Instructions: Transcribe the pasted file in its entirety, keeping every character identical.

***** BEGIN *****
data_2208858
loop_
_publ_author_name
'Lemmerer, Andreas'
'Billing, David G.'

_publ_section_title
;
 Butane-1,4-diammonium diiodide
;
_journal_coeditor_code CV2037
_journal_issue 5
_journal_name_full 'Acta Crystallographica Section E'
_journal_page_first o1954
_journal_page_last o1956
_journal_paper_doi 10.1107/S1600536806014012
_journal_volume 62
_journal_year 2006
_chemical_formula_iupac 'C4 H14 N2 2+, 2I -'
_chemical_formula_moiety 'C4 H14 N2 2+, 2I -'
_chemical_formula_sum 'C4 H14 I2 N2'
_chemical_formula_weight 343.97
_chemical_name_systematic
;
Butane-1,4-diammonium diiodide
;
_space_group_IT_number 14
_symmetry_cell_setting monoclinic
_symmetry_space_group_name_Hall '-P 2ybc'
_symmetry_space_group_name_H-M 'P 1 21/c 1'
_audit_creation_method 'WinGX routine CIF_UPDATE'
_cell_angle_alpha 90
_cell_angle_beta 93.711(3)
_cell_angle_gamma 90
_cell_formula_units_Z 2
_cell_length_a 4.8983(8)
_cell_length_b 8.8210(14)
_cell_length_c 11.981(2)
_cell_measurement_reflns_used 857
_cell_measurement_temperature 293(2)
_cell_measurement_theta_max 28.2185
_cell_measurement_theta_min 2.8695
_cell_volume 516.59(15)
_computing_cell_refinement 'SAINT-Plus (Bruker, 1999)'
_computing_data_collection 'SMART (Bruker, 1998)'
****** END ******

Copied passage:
data_2208858
loop_
_publ_author_name
'Lemmerer, Andreas'
'Billing, David G.'

_publ_section_title
;
 Butane-1,4-diammonium diiodide
;
_journal_coeditor_code CV2037
_journal_issue 5
_journal_name_full 'Acta Crystallographica Section E'
_journal_page_first o1954
_journal_page_last o1956
_journal_paper_doi 10.1107/S1600536806014012
_journal_volume 62
_journal_year 2006
_chemical_formula_iupac 'C4 H14 N2 2+, 2I -'
_chemical_formula_moiety 'C4 H14 N2 2+, 2I -'
_chemical_formula_sum 'C4 H14 I2 N2'
_chemical_formula_weight 343.97
_chemical_name_systematic
;
Butane-1,4-diammonium diiodide
;
_space_group_IT_number 14
_symmetry_cell_setting monoclinic
_symmetry_space_group_name_Hall '-P 2ybc'
_symmetry_space_group_name_H-M 'P 1 21/c 1'
_audit_creation_method 'WinGX routine CIF_UPDATE'
_cell_angle_alpha 90
_cell_angle_beta 93.711(3)
_cell_angle_gamma 90
_cell_formula_units_Z 2
_cell_length_a 4.8983(8)
_cell_length_b 8.8210(14)
_cell_length_c 11.981(2)
_cell_measurement_reflns_used 857
_cell_measurement_temperature 293(2)
_cell_measurement_theta_max 28.2185
_cell_measurement_theta_min 2.8695
_cell_volume 516.59(15)
_computing_cell_refinement 'SAINT-Plus (Bruker, 1999)'
_computing_data_collection 'SMART (Bruker, 1998)'